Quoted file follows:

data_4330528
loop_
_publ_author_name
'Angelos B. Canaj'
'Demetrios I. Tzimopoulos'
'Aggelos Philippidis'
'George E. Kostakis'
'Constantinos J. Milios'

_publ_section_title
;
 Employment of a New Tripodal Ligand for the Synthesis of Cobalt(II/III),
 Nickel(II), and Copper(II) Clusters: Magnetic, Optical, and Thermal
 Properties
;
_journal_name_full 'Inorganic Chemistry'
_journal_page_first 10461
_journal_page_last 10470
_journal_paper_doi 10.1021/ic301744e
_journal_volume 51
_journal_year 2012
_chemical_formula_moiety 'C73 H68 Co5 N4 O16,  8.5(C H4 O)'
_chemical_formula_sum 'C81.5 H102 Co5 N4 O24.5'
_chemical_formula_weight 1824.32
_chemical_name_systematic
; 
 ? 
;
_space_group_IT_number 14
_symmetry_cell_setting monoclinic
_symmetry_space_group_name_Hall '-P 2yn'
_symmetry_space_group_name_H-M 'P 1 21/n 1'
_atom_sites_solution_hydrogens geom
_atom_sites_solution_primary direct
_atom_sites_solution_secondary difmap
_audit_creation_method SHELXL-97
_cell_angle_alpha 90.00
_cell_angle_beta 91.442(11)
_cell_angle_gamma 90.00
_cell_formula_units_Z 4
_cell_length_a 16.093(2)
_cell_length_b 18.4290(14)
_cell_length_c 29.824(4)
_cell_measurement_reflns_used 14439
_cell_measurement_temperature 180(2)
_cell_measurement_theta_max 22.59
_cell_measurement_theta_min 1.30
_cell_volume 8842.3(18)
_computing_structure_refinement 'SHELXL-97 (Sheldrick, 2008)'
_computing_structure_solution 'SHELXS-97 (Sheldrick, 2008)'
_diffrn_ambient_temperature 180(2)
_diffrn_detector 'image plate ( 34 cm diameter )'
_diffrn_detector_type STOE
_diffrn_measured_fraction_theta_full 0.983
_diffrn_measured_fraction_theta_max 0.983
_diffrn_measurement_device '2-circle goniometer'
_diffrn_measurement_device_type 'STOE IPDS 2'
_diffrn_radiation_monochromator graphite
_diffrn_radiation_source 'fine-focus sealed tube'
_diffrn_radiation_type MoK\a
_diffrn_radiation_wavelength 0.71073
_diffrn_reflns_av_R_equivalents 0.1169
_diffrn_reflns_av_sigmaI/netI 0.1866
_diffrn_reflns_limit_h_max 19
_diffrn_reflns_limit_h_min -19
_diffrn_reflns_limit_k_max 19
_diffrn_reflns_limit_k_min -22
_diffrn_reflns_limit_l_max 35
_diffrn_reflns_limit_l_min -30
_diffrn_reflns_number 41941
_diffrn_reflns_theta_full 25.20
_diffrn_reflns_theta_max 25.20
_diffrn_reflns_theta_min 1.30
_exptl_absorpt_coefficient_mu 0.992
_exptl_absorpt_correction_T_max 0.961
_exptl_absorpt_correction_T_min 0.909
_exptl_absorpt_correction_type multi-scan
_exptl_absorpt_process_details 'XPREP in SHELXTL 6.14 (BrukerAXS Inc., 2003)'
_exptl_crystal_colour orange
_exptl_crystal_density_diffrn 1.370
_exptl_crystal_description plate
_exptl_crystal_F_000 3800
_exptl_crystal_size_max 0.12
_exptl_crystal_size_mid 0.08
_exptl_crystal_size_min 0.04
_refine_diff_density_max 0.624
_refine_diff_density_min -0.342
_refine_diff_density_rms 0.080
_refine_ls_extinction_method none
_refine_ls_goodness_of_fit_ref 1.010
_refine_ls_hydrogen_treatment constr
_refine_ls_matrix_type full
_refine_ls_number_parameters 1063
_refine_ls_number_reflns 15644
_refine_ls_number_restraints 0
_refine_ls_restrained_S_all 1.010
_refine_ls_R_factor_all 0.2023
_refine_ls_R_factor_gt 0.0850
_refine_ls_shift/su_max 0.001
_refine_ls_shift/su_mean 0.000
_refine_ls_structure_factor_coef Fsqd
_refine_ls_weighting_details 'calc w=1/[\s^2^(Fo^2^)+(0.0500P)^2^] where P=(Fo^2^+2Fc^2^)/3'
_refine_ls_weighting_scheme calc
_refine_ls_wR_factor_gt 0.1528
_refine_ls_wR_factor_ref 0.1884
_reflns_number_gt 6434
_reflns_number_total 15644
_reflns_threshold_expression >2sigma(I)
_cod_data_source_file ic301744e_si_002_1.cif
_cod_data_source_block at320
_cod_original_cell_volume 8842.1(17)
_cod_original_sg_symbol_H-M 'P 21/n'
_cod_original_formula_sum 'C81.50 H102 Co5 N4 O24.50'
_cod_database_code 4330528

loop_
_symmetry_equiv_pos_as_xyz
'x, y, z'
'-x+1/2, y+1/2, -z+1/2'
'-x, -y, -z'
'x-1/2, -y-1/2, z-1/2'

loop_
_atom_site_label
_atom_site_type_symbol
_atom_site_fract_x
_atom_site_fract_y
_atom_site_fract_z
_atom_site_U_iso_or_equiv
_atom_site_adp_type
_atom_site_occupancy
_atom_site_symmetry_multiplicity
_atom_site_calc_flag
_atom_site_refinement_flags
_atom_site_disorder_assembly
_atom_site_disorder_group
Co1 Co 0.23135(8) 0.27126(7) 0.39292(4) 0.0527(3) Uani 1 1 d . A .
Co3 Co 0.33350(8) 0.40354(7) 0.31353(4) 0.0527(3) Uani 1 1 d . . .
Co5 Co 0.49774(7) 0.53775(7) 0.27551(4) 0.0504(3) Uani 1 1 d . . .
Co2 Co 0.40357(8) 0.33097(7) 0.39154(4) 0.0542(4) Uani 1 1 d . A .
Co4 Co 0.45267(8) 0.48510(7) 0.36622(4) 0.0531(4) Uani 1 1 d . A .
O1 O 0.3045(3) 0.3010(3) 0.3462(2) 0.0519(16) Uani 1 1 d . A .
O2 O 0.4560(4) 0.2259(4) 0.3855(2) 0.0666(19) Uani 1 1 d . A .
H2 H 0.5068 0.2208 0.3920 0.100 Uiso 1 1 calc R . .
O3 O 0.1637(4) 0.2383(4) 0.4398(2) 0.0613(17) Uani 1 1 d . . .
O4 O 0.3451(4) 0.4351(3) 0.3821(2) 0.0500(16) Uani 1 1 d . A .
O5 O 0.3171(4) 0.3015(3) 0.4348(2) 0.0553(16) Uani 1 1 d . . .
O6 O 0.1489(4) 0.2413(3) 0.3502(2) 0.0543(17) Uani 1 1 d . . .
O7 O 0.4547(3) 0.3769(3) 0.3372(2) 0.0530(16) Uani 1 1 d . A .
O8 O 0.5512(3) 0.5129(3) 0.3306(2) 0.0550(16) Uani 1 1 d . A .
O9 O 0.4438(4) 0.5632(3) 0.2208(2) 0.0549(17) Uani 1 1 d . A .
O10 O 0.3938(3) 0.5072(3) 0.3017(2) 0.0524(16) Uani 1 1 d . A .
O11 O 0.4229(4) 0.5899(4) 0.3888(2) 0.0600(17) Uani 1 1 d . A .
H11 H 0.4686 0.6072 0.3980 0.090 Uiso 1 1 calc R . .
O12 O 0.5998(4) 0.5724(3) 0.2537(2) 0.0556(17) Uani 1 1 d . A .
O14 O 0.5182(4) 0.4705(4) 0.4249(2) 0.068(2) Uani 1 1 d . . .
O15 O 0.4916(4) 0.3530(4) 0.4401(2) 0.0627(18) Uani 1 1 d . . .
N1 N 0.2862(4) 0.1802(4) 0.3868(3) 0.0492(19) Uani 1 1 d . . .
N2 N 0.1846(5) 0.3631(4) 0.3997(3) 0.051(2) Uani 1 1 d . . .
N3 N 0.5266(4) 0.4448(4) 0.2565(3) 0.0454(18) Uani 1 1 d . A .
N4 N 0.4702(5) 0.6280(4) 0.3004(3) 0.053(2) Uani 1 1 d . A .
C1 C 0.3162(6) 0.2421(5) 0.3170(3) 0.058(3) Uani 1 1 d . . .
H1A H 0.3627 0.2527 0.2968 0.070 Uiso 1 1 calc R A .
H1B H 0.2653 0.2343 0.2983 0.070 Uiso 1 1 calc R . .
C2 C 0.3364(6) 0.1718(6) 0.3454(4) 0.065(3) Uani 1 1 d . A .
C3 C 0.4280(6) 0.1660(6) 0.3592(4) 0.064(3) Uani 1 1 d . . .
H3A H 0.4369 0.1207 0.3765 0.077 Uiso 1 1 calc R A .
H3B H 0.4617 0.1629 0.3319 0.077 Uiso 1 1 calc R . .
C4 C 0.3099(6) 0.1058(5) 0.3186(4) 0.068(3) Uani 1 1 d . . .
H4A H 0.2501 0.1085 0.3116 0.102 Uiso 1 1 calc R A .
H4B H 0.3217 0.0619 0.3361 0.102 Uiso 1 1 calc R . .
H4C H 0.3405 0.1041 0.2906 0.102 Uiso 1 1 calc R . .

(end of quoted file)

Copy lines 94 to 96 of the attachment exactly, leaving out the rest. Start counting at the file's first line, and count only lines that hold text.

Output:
_refine_ls_number_restraints 0
_refine_ls_restrained_S_all 1.010
_refine_ls_R_factor_all 0.2023